The Republican Party launched its first ever election campaign in Israel on Monday, trying to convince skeptical American-Israeli dual citizens to cast their votes for Donald Trump.

GOP activists campaigned in Israeli cities with high concentrations of Americans, such as Jerusalem, Modiin and Raanana, handing out stickers and buttons with the slogan "Trump -- in Israel's interest" -- in Hebrew and in English.

Marc Zell, co-chairman of Republicans Overseas Israel, said about 100,000 Israelis voted in the last presidential election, with some 85 percent going Republican. He said the goal was to tap into many more of the potential 300,000-400,000 voters in the country, particularly those who have never voted before.

"We want to convince them, through our campaign, that it is important for them to vote, that they are doing a service for Israel, kind of like doing (military) reserve duty from their own home by voting for the Republican candidate who's really got Israel's interest at heart," he said.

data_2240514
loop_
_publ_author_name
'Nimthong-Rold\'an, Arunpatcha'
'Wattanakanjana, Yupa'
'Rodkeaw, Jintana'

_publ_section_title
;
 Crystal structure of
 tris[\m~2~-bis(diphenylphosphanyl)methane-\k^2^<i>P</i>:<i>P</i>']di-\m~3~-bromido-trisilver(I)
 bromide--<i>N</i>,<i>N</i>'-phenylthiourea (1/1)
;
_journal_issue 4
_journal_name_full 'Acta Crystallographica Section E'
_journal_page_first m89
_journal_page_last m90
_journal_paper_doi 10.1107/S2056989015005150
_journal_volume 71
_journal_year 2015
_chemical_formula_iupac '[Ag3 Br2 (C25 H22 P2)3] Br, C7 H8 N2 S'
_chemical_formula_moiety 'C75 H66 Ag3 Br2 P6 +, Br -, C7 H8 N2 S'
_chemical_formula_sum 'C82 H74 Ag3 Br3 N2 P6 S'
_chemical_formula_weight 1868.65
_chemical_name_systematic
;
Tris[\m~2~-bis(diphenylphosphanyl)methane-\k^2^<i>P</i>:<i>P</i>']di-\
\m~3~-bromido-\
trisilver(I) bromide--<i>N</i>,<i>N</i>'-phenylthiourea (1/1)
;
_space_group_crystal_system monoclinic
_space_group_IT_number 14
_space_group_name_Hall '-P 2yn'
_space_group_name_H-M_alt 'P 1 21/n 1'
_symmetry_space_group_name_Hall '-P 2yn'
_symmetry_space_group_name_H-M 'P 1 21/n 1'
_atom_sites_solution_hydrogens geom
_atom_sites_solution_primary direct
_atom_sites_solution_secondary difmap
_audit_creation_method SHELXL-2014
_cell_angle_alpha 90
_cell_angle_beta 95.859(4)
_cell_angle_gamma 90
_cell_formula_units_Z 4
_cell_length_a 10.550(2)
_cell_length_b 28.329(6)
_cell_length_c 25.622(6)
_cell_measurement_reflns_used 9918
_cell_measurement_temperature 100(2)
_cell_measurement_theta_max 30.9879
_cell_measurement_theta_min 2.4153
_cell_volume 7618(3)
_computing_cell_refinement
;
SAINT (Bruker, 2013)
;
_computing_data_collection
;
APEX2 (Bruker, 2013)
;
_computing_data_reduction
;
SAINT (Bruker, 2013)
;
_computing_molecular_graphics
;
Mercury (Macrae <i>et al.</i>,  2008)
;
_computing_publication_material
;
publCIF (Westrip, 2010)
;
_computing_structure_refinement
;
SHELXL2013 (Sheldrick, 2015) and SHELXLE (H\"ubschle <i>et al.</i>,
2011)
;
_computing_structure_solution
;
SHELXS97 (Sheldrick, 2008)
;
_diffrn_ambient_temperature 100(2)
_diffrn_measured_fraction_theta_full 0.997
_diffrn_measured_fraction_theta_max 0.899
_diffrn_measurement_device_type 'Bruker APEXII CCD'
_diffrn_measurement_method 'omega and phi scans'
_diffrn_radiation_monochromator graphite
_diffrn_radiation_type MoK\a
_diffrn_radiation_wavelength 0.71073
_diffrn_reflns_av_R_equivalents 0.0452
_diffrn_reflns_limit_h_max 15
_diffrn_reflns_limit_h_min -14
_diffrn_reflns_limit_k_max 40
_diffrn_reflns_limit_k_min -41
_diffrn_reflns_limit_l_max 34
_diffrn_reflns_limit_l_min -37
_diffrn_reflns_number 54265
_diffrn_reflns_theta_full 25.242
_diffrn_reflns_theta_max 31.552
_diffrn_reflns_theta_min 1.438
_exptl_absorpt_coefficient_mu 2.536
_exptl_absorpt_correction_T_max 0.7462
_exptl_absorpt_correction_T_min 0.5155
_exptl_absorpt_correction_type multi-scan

Trump remains a controversial candidate in Israel. He has suggested in the past that he would be more "neutral" regarding the Israeli-Palestinian conflict and that, as president, he may scale back foreign aid, of which Israel is a major recipient.

He's also been accused of failing to disavow anti-Semitic rhetoric among his supporters and espousing an anti-immigrant stance that is grating to many Jews.

Trump has drawn criticism from some American Jews for comments last year to a gathering of Jewish donors. He was booed after refusing to endorse Jerusalem as the undivided capital of Israel -- a key Israeli position. Some of his other comments were seen by some as promoting Jewish stereotypes. He was forced to cancel a planned trip to Israel late last year after an uproar over some of his comments.

Zell insists the Israeli overseas vote is far more than symbolic.

"In the year 2000, we had an election where the president of the United States was decided by 537 votes in southern Florida. In Israel we had 1,500 Republican votes for George Bush in that election from southern Florida," he said. "So the impact that we could have in a close election could be very dramatic."